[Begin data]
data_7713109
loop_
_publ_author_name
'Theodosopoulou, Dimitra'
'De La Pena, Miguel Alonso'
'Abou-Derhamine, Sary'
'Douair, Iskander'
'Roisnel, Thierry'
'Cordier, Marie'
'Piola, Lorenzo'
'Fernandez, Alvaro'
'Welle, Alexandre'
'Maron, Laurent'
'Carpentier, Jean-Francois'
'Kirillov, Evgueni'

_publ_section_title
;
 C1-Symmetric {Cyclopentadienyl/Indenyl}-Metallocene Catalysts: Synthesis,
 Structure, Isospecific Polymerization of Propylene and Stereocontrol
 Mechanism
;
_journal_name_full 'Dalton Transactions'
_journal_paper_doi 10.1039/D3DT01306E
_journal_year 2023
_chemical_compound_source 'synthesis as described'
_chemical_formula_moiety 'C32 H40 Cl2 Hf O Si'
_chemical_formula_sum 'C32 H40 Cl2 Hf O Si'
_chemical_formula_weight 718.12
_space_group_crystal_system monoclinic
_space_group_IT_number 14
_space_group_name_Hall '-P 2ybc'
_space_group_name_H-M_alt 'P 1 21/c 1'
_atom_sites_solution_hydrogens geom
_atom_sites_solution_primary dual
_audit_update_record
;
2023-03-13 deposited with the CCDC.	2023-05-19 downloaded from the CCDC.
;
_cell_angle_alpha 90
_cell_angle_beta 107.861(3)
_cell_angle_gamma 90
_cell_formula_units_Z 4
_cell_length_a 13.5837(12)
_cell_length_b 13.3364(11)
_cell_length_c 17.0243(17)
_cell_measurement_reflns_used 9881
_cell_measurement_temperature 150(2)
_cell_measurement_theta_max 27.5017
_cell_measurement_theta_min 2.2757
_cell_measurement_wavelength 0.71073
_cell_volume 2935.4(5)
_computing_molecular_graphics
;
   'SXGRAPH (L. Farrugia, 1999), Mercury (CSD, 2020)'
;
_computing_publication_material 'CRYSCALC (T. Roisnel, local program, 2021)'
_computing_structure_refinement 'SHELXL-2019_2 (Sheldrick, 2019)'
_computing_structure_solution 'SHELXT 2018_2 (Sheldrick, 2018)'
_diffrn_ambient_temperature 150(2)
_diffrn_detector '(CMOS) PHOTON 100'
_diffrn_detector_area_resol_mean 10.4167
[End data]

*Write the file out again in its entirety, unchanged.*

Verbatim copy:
data_7713109
loop_
_publ_author_name
'Theodosopoulou, Dimitra'
'De La Pena, Miguel Alonso'
'Abou-Derhamine, Sary'
'Douair, Iskander'
'Roisnel, Thierry'
'Cordier, Marie'
'Piola, Lorenzo'
'Fernandez, Alvaro'
'Welle, Alexandre'
'Maron, Laurent'
'Carpentier, Jean-Francois'
'Kirillov, Evgueni'

_publ_section_title
;
 C1-Symmetric {Cyclopentadienyl/Indenyl}-Metallocene Catalysts: Synthesis,
 Structure, Isospecific Polymerization of Propylene and Stereocontrol
 Mechanism
;
_journal_name_full 'Dalton Transactions'
_journal_paper_doi 10.1039/D3DT01306E
_journal_year 2023
_chemical_compound_source 'synthesis as described'
_chemical_formula_moiety 'C32 H40 Cl2 Hf O Si'
_chemical_formula_sum 'C32 H40 Cl2 Hf O Si'
_chemical_formula_weight 718.12
_space_group_crystal_system monoclinic
_space_group_IT_number 14
_space_group_name_Hall '-P 2ybc'
_space_group_name_H-M_alt 'P 1 21/c 1'
_atom_sites_solution_hydrogens geom
_atom_sites_solution_primary dual
_audit_update_record
;
2023-03-13 deposited with the CCDC.	2023-05-19 downloaded from the CCDC.
;
_cell_angle_alpha 90
_cell_angle_beta 107.861(3)
_cell_angle_gamma 90
_cell_formula_units_Z 4
_cell_length_a 13.5837(12)
_cell_length_b 13.3364(11)
_cell_length_c 17.0243(17)
_cell_measurement_reflns_used 9881
_cell_measurement_temperature 150(2)
_cell_measurement_theta_max 27.5017
_cell_measurement_theta_min 2.2757
_cell_measurement_wavelength 0.71073
_cell_volume 2935.4(5)
_computing_molecular_graphics
;
   'SXGRAPH (L. Farrugia, 1999), Mercury (CSD, 2020)'
;
_computing_publication_material 'CRYSCALC (T. Roisnel, local program, 2021)'
_computing_structure_refinement 'SHELXL-2019_2 (Sheldrick, 2019)'
_computing_structure_solution 'SHELXT 2018_2 (Sheldrick, 2018)'
_diffrn_ambient_temperature 150(2)
_diffrn_detector '(CMOS) PHOTON 100'
_diffrn_detector_area_resol_mean 10.4167